Posts Tagged ‘color balancing’

Taking Your (Color) Temperature

Wednesday, August 14th, 2013

ke100The colors radiating from the black body are correlated to colors we are familiar with in our daily lives. The color emitted from a tungsten lamp in your living room is identical to the yellow-white glow when the blackbody radiator temperature is approximately 3200 K. When the temperature rises to 5500 K, the quality of white light is identical to the color of the sun at mid day. The bluish quality of twilight just before dark is similar to the color of the blackbody at about 12,000 K.

Color Temperature and Photography

These numbers are used when referring to photographic strobe equipment and film. For example, the color of the light emitted by a flash is rated at 5500 K when it is designed to imitate daylight at noon. If the flash produces light that’s 6000 K, it has a slight bluish tinge. If it’s rated at 4800 K, it is slightly warmer-or more yellow-than white light.

Similarly, film manufactured to give you accurate colors indoors with tungsten illumination is balanced for 3200 K. Examples include Fujichrome 64T and Ektachrome 50. Both of these films are designed to be used in the yellow-white light of tungsten photo lamps that are specifically balanced for 3200 K. Household lamps may vary slightly from this color temperature, especially if they’re old. If a lamp is emitting light at 2800 K, a subject thus illuminated would be slightly yellowish.

Daylight films, such as Kodak Ektachrome E100, Fujichrome Velvia and Provia, and Agfachrome 200, are balanced for 5500 K, says Jeff Trane of The VIP Awards, an international photography award. This means that they produce accurate colors during the middle of the day when the sun is directly overhead. Before the sun reaches its zenith–say from sunrise to early morning–the yellowish quality of the sunlight is less than 5500 K. The same is true from late afternoon to sunset. During these times, daylight film reproduces a warmer (or more yellow) image.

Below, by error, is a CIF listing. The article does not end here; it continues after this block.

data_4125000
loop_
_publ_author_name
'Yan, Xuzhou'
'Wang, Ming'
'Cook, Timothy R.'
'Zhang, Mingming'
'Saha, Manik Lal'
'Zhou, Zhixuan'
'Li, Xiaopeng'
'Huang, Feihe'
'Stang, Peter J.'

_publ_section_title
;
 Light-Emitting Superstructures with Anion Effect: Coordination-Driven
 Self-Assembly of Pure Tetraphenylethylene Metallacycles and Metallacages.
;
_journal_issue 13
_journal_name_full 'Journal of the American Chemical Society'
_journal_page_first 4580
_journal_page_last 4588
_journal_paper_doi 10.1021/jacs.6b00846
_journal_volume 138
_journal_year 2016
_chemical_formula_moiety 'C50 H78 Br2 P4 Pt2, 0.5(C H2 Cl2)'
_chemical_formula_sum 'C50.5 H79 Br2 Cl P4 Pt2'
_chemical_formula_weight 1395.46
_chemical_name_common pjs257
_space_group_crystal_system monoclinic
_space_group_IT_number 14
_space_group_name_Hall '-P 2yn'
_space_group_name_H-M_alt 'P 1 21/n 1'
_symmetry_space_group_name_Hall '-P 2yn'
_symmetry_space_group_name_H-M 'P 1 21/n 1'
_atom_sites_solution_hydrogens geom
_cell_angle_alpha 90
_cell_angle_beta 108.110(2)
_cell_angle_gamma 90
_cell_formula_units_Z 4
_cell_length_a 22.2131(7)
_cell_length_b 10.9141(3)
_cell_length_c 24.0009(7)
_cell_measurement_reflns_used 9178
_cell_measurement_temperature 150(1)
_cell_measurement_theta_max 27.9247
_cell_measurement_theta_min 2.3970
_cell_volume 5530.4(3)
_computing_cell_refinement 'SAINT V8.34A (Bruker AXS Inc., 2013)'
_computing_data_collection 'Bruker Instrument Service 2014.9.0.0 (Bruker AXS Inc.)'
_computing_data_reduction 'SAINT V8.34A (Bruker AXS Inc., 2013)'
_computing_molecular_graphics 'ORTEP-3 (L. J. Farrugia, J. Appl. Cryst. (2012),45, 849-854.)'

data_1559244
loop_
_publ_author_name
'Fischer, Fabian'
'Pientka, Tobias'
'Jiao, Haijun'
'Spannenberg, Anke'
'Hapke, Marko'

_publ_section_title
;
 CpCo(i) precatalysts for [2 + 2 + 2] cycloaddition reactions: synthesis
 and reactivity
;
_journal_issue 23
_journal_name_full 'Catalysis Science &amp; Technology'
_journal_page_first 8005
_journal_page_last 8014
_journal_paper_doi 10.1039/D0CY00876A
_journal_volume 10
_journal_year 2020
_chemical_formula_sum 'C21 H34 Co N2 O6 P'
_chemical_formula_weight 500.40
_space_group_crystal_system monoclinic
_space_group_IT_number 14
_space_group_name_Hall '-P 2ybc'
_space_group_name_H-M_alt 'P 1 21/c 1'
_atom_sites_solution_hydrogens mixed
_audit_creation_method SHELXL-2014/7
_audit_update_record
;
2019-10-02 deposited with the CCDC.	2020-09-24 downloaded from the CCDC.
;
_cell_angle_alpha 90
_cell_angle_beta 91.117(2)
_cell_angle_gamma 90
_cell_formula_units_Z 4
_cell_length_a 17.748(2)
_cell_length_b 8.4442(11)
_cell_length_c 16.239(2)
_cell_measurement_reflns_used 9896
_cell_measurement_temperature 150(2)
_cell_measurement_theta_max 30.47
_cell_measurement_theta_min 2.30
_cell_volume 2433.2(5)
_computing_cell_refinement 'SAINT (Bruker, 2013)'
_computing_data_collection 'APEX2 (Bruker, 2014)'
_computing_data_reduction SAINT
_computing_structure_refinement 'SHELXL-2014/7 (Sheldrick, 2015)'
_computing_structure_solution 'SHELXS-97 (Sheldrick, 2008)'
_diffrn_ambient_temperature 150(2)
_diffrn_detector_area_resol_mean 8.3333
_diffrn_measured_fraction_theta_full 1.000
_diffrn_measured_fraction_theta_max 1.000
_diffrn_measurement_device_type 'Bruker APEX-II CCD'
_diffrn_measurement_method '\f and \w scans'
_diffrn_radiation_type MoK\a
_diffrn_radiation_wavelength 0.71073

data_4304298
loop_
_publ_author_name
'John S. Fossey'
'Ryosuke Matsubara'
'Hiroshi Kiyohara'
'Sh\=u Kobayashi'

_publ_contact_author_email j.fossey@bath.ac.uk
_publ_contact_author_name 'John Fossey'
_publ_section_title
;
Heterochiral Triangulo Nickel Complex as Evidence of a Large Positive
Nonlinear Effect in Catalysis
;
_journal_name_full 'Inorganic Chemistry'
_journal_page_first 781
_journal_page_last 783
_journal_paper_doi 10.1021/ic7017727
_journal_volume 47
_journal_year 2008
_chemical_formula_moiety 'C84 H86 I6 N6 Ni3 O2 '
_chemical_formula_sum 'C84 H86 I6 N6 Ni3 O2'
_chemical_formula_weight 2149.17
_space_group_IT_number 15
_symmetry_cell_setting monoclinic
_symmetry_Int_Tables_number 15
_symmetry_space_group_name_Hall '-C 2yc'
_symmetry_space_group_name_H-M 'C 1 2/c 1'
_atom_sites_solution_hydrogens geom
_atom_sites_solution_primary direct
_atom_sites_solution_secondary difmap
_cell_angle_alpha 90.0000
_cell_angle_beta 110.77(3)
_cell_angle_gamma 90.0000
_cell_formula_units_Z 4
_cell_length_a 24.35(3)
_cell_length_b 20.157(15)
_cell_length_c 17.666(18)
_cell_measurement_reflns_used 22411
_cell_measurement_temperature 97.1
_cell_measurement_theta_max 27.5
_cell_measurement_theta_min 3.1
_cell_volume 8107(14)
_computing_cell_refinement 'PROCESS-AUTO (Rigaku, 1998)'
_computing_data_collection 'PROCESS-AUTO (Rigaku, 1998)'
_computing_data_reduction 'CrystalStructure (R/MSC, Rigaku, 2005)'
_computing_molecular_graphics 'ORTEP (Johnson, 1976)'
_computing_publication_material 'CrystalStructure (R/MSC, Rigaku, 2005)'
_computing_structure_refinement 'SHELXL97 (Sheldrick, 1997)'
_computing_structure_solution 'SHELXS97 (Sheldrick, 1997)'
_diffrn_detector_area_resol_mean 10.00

Overcast Conditions and Twilight

During midday when a cloud cover has obscured the sun, some of the red and yellow wave lengths of light are absorbed by the clouds’ minute water droplets. The colder end of the spectrum–the bluish wave lengths–pass through unimpeded. This is why daylight film produces scenics and outdoor portraits with a bluish cast even during the middle of the day. Sometimes this can be artistically interesting. If the cool tonality is unappealing to you, place a warming filter, such as an 81A, over the lens and the color will shift back toward a more acceptable value.

Twilight appears almost bluish purple on daylight film due to its extremely high color temperature. When cityscapes are photographed at twilight, the contrast between the lights of buildings and the cobalt-blue sky is very dramatic (I actually prefer to shoot city skylines at twilight rather than at night when the sky is black).

Crossing Films and Light Sources

cflsWhen you shoot a film in lighting conditions that it wasn’t designed for, you’ll get interesting results. Tungsten balanced films can be used with strobe units or during midday sunlight, but the color balance will shift decidedly toward the blue end of the spectrum. At twilight, the heavy blue shift is even more pronounced. In some situations, this deep, saturated blue can be very beautiful. At sunrise and sunset, when the ambient light is golden yellow, tungsten film brings the color balance back to a more natural, middle-of-the day look.

Daylight films can be used indoors to produce the opposite effect. The yellow-white illumination is exaggerated because the color shifts toward the warmer end of the spectrum, so the entire scene appears to be yellow-orange. This can be attractive when shooting indoor portraits as well as impressive architectural interiors. Years ago I photographed the marble lobby of the opera house in Vienna. I used both daylight film and tungsten-balanced film to capture the ornate interior, and I thought the daylight-film rendition was better. The exaggerated yellow-orange color warmed up the entire lobby and made it more inviting.

An understanding of color temperature will help you gain greater control over your work. The more creative tools you have at your disposal, and the greater your ability to previsualize the results, the better your photography will be.